Sunday, May 18, 2014

In the Wilderness (Portion Bemidbar)

Next Shabbat, we will begin the book of Numbers, which is known in Hebrew as B’midbar, meaning “in the wilderness.”  That is also the name of the week’s portion, and, in a sense, it captures the theme of the book as a whole, which focuses on the narrative of our wanderings, between leaving Egypt and arriving in the Promised Land.

Our Rabbis ask: “Why was Torah given in a wilderness?” and the Talmud, in Nedarim 55a, answers that if we want to learn Torah, we have to emulate the terrain where it was given, by making ourselves open and ownerless.  As the commentary in Etz Hayim notes: It is intimidating to open oneself to the demands of God, to a new and morally demanding way of life.  Torah portrays the people as periodically wishing they were back in the predictable, morally undemanding servitude of Egypt.  Yet Israel’s willingness to accept the Torah, to be open as a wilderness, was the essential first step in God’s remaking the world.  Perhaps this kind of openness is the prerequisite for all real learning and personal growth.  If we wish to move forward, it is important to be able to let go of our hardened assumptions and be willing to let the world act upon us in new ways.  Many of us find it easier to do just this when we take time to experience the power of wild places. 

In this spirit, Rabbi Lawrence Kushner offers a related insight into the connection between Torah and wilderness: The reason Sinai is so special and the reason why we are unable to hear Torah all the time, suggests Eliyahu KiTov, is because the noise, static, and muzak of this world drown out the sound of God’s voice.  At Sinai, not a bird chirped or a sound [other than God’s voice] was heard.  At Sinai we could hear what had been there (and continues to be here) all along.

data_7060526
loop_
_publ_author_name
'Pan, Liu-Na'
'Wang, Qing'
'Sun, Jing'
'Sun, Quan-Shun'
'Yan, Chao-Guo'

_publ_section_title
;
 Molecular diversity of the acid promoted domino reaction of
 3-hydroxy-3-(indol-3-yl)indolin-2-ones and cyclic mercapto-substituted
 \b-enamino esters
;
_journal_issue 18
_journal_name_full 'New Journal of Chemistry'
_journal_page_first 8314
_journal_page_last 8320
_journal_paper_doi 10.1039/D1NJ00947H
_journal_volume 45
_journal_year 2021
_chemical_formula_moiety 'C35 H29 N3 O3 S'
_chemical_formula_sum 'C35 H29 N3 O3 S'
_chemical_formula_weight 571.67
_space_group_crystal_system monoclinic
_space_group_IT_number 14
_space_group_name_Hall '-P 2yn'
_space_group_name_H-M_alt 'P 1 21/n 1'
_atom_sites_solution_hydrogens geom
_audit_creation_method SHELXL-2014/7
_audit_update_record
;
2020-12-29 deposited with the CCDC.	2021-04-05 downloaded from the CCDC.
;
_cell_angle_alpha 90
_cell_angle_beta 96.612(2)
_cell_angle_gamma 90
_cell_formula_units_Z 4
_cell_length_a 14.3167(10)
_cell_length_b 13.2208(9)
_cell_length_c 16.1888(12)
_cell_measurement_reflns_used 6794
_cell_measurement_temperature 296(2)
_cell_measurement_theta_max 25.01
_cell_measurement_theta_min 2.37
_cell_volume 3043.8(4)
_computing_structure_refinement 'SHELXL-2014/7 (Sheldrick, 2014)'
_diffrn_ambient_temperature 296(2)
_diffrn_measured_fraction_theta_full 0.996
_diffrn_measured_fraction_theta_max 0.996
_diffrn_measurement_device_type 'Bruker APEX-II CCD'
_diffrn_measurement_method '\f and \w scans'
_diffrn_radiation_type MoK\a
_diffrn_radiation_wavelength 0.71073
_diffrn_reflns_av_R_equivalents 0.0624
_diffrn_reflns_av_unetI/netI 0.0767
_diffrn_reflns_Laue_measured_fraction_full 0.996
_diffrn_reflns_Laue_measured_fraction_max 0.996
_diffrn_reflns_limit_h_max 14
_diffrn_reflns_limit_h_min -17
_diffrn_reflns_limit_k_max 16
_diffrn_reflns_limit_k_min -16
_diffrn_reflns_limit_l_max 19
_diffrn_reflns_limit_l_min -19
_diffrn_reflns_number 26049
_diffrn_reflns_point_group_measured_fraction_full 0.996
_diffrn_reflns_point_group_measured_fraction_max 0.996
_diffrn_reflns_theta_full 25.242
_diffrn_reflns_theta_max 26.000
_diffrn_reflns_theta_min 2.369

We all have our own personal Sinai spaces and times, where we are able to step away from the chatter of daily live and reflect on what matters most.  A few weeks ago, I went paddling in Oregon’s John Day Wilderness, spending three days and seventy miles with good friends and colleagues.  We didn’t see or hear another soul the entire time.  And in the quiet of the canyon, or sitting together by a campfire, we heard God’s voice, in our own conversations with one another and with ourselves, and in the spaces between those conversations.

Not all of us can—or wish to—take time off the grid.  But even if we do not leave our homes, we can create our own wilderness times, disconnecting from the world of technology and reconnecting with God, with family, and with our own still, small voices of conscience and vision.

Henry David Thoreau famously declared: “In wildness is the preservation of the world.”  As we enter the wilderness this week with portion B’midbar consider ways that you might make yourself more open, more ownerless, and more still, like that sacred space.